It is a simple statement that -” it is what it is”. Why it is so controversial should be a subject of conversation. The political class is still screaming about the presidents use of the phrase when dealing with the number of deaths from the virus. The political interest in the statement happened a long time ago what a British theologian and politician made the statement that “a thing is what it is and it is not something else”.  Butler is also studied for his philosophy, and it is anchored in natural law.  According to the internet encyclopedia –

“Overall, Butler’s philosophy is largely defensive. His general strategy is to accept the received systems of morality and religion and, then, defend them against those who think that such systems can be refuted or disregarded. Butler ultimately attempts to naturalize morality and religion, though not in an overly reductive way, by showing that they are essential components of nature and common life. He argues that nature is a moral system to which humans are adapted via conscience. Thus, in denying morality, Butler takes his opponents to be denying our very nature, which is untenable. Given this conception of nature as a moral system and certain proofs of God’s existence, Butler is then in a position to defend religion by addressing objections to it, such as the problem of evil.”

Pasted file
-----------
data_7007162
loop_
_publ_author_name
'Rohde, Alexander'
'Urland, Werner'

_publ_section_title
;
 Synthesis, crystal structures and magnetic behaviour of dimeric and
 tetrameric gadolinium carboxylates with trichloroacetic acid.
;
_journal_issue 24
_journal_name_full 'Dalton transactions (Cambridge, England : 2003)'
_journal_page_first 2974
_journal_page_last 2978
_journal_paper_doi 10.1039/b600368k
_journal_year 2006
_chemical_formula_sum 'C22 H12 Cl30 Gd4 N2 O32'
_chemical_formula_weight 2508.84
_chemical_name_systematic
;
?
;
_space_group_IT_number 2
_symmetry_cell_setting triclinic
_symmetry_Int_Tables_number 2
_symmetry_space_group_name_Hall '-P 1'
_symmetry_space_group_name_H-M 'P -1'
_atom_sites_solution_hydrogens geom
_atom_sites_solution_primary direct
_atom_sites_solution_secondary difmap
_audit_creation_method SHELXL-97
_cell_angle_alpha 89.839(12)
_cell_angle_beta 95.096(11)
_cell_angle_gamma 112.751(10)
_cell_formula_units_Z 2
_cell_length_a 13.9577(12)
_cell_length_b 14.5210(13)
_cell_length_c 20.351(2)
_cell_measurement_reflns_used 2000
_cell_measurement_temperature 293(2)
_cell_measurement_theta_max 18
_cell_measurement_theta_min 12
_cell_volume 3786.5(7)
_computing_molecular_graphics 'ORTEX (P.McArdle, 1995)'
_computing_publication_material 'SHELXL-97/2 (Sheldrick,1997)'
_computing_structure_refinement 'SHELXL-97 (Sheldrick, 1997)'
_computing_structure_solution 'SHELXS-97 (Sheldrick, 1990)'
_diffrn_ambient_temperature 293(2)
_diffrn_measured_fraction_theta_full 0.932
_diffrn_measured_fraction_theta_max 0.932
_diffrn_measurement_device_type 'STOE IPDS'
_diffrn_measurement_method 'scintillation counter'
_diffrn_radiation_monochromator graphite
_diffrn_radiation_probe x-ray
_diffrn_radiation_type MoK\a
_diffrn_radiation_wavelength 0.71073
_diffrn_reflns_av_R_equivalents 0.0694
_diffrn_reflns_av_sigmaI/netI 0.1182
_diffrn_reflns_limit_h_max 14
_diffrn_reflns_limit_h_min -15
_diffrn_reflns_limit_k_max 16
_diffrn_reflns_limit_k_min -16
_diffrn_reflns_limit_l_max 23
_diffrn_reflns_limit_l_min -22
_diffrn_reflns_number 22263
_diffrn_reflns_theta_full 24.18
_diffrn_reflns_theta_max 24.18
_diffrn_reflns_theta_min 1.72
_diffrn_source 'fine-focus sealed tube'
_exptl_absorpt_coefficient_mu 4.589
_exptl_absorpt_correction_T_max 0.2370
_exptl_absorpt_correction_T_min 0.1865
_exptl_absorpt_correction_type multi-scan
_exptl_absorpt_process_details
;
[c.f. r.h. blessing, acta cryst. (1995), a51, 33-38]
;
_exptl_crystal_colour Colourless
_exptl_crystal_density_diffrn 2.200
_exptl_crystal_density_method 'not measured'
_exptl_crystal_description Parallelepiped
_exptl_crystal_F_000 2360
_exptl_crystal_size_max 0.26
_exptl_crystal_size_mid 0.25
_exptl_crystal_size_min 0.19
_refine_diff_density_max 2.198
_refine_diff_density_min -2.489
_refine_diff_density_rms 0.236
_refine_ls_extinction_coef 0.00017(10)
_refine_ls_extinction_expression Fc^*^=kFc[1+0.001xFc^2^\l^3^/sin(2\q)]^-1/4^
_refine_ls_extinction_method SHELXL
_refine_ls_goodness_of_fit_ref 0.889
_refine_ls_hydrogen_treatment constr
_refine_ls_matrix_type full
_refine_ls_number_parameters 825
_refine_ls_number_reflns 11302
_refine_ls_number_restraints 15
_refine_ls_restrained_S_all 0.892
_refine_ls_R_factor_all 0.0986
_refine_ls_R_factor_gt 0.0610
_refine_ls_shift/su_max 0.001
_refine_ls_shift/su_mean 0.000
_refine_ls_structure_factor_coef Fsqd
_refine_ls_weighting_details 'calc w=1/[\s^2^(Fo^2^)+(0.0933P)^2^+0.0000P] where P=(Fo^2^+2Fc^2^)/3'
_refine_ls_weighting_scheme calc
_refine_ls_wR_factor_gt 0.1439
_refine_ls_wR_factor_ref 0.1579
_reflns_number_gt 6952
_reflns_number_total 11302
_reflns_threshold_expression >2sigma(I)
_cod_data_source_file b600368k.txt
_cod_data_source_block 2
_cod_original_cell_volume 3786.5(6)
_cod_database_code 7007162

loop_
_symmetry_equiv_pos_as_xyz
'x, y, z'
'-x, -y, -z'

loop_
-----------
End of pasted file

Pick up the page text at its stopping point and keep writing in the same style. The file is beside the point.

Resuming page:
Butlers statement that a thing is what it is seems obvious and simple.  On the face of it it should make sense that a peaceful protest is not a riot, and a riot cannot be explained as a peaceful protest. It sounds simple unless you have an agenda.  For some reason we have come to the point where calling something what it is not is supposed to make justice reign. Taken gender assignments not as what they are we now have 52 ways of calling them something they are not.  Taxes are not what they are; they are contributions.  Government spending becomes “investment”.

The reaction to a remark that the death total from the Chinese virus “is what it is” was so over the top that an observer without investment in politics would be shocked.    This use of language has political and theological ramifications.  It also needs to be recognized that Bishop Butler was not the first to make a statement like this and that’s why there is more coming.